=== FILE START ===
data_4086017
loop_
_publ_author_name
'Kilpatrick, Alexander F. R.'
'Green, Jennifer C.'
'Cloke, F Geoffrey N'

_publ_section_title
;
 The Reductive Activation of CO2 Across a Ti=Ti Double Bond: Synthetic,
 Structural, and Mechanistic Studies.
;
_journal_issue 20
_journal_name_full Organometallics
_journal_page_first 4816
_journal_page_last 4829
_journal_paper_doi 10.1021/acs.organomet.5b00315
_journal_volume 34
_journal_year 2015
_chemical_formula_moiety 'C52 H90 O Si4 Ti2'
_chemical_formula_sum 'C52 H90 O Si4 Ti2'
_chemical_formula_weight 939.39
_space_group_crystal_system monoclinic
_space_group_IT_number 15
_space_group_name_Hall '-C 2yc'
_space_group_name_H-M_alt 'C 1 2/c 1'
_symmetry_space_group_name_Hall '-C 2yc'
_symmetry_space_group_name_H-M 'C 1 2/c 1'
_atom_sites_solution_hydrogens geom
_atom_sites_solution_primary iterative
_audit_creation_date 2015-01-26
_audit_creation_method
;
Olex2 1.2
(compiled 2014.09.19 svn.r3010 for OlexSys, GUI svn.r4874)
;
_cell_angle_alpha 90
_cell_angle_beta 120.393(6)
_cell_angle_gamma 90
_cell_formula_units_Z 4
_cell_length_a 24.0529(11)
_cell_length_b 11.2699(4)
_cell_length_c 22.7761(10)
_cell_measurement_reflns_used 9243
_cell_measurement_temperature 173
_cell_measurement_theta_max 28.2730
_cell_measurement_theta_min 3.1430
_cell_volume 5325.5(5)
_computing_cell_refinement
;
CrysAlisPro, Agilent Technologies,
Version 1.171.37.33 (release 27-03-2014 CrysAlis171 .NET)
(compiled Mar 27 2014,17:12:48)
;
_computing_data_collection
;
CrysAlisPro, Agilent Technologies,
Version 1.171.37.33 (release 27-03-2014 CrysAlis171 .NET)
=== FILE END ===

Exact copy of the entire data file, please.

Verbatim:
data_4086017
loop_
_publ_author_name
'Kilpatrick, Alexander F. R.'
'Green, Jennifer C.'
'Cloke, F Geoffrey N'

_publ_section_title
;
 The Reductive Activation of CO2 Across a Ti=Ti Double Bond: Synthetic,
 Structural, and Mechanistic Studies.
;
_journal_issue 20
_journal_name_full Organometallics
_journal_page_first 4816
_journal_page_last 4829
_journal_paper_doi 10.1021/acs.organomet.5b00315
_journal_volume 34
_journal_year 2015
_chemical_formula_moiety 'C52 H90 O Si4 Ti2'
_chemical_formula_sum 'C52 H90 O Si4 Ti2'
_chemical_formula_weight 939.39
_space_group_crystal_system monoclinic
_space_group_IT_number 15
_space_group_name_Hall '-C 2yc'
_space_group_name_H-M_alt 'C 1 2/c 1'
_symmetry_space_group_name_Hall '-C 2yc'
_symmetry_space_group_name_H-M 'C 1 2/c 1'
_atom_sites_solution_hydrogens geom
_atom_sites_solution_primary iterative
_audit_creation_date 2015-01-26
_audit_creation_method
;
Olex2 1.2
(compiled 2014.09.19 svn.r3010 for OlexSys, GUI svn.r4874)
;
_cell_angle_alpha 90
_cell_angle_beta 120.393(6)
_cell_angle_gamma 90
_cell_formula_units_Z 4
_cell_length_a 24.0529(11)
_cell_length_b 11.2699(4)
_cell_length_c 22.7761(10)
_cell_measurement_reflns_used 9243
_cell_measurement_temperature 173
_cell_measurement_theta_max 28.2730
_cell_measurement_theta_min 3.1430
_cell_volume 5325.5(5)
_computing_cell_refinement
;
CrysAlisPro, Agilent Technologies,
Version 1.171.37.33 (release 27-03-2014 CrysAlis171 .NET)
(compiled Mar 27 2014,17:12:48)
;
_computing_data_collection
;
CrysAlisPro, Agilent Technologies,
Version 1.171.37.33 (release 27-03-2014 CrysAlis171 .NET)